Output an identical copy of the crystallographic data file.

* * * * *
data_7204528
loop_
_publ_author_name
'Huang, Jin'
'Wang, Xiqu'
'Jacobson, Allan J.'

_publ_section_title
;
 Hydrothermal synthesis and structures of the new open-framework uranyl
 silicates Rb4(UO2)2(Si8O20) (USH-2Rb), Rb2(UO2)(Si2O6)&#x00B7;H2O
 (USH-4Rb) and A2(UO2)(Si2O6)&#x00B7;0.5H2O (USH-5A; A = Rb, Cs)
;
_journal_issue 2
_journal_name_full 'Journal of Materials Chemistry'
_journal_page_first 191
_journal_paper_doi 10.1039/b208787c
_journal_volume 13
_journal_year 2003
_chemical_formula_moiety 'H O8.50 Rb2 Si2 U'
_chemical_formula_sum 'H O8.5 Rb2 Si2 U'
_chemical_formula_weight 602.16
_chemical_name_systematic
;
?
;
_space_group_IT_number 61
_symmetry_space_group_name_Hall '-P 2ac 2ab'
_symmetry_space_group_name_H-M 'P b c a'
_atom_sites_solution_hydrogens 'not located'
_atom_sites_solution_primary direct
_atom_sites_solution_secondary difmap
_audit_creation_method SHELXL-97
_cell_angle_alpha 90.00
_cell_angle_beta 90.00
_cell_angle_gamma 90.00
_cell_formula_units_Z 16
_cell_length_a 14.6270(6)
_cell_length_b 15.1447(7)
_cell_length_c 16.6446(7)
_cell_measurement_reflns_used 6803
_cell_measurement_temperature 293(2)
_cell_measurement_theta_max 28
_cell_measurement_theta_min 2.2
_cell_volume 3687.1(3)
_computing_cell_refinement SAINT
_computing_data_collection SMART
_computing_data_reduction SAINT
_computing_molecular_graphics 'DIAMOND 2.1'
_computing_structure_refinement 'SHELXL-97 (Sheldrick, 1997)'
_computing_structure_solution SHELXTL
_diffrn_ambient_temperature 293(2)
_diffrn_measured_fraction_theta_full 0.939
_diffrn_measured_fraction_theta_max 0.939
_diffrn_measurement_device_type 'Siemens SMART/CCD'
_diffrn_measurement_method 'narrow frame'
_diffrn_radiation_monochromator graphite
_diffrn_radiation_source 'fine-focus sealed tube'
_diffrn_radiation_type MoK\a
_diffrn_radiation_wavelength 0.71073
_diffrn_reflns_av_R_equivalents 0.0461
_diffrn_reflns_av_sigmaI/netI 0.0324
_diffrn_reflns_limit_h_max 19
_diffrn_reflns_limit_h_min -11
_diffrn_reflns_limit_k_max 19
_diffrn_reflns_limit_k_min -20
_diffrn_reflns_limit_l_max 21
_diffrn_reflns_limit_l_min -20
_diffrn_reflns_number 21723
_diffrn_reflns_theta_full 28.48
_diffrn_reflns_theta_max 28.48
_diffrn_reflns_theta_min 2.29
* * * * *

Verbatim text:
data_7204528
loop_
_publ_author_name
'Huang, Jin'
'Wang, Xiqu'
'Jacobson, Allan J.'

_publ_section_title
;
 Hydrothermal synthesis and structures of the new open-framework uranyl
 silicates Rb4(UO2)2(Si8O20) (USH-2Rb), Rb2(UO2)(Si2O6)&#x00B7;H2O
 (USH-4Rb) and A2(UO2)(Si2O6)&#x00B7;0.5H2O (USH-5A; A = Rb, Cs)
;
_journal_issue 2
_journal_name_full 'Journal of Materials Chemistry'
_journal_page_first 191
_journal_paper_doi 10.1039/b208787c
_journal_volume 13
_journal_year 2003
_chemical_formula_moiety 'H O8.50 Rb2 Si2 U'
_chemical_formula_sum 'H O8.5 Rb2 Si2 U'
_chemical_formula_weight 602.16
_chemical_name_systematic
;
?
;
_space_group_IT_number 61
_symmetry_space_group_name_Hall '-P 2ac 2ab'
_symmetry_space_group_name_H-M 'P b c a'
_atom_sites_solution_hydrogens 'not located'
_atom_sites_solution_primary direct
_atom_sites_solution_secondary difmap
_audit_creation_method SHELXL-97
_cell_angle_alpha 90.00
_cell_angle_beta 90.00
_cell_angle_gamma 90.00
_cell_formula_units_Z 16
_cell_length_a 14.6270(6)
_cell_length_b 15.1447(7)
_cell_length_c 16.6446(7)
_cell_measurement_reflns_used 6803
_cell_measurement_temperature 293(2)
_cell_measurement_theta_max 28
_cell_measurement_theta_min 2.2
_cell_volume 3687.1(3)
_computing_cell_refinement SAINT
_computing_data_collection SMART
_computing_data_reduction SAINT
_computing_molecular_graphics 'DIAMOND 2.1'
_computing_structure_refinement 'SHELXL-97 (Sheldrick, 1997)'
_computing_structure_solution SHELXTL
_diffrn_ambient_temperature 293(2)
_diffrn_measured_fraction_theta_full 0.939
_diffrn_measured_fraction_theta_max 0.939
_diffrn_measurement_device_type 'Siemens SMART/CCD'
_diffrn_measurement_method 'narrow frame'
_diffrn_radiation_monochromator graphite
_diffrn_radiation_source 'fine-focus sealed tube'
_diffrn_radiation_type MoK\a
_diffrn_radiation_wavelength 0.71073
_diffrn_reflns_av_R_equivalents 0.0461
_diffrn_reflns_av_sigmaI/netI 0.0324
_diffrn_reflns_limit_h_max 19
_diffrn_reflns_limit_h_min -11
_diffrn_reflns_limit_k_max 19
_diffrn_reflns_limit_k_min -20
_diffrn_reflns_limit_l_max 21
_diffrn_reflns_limit_l_min -20
_diffrn_reflns_number 21723
_diffrn_reflns_theta_full 28.48
_diffrn_reflns_theta_max 28.48
_diffrn_reflns_theta_min 2.29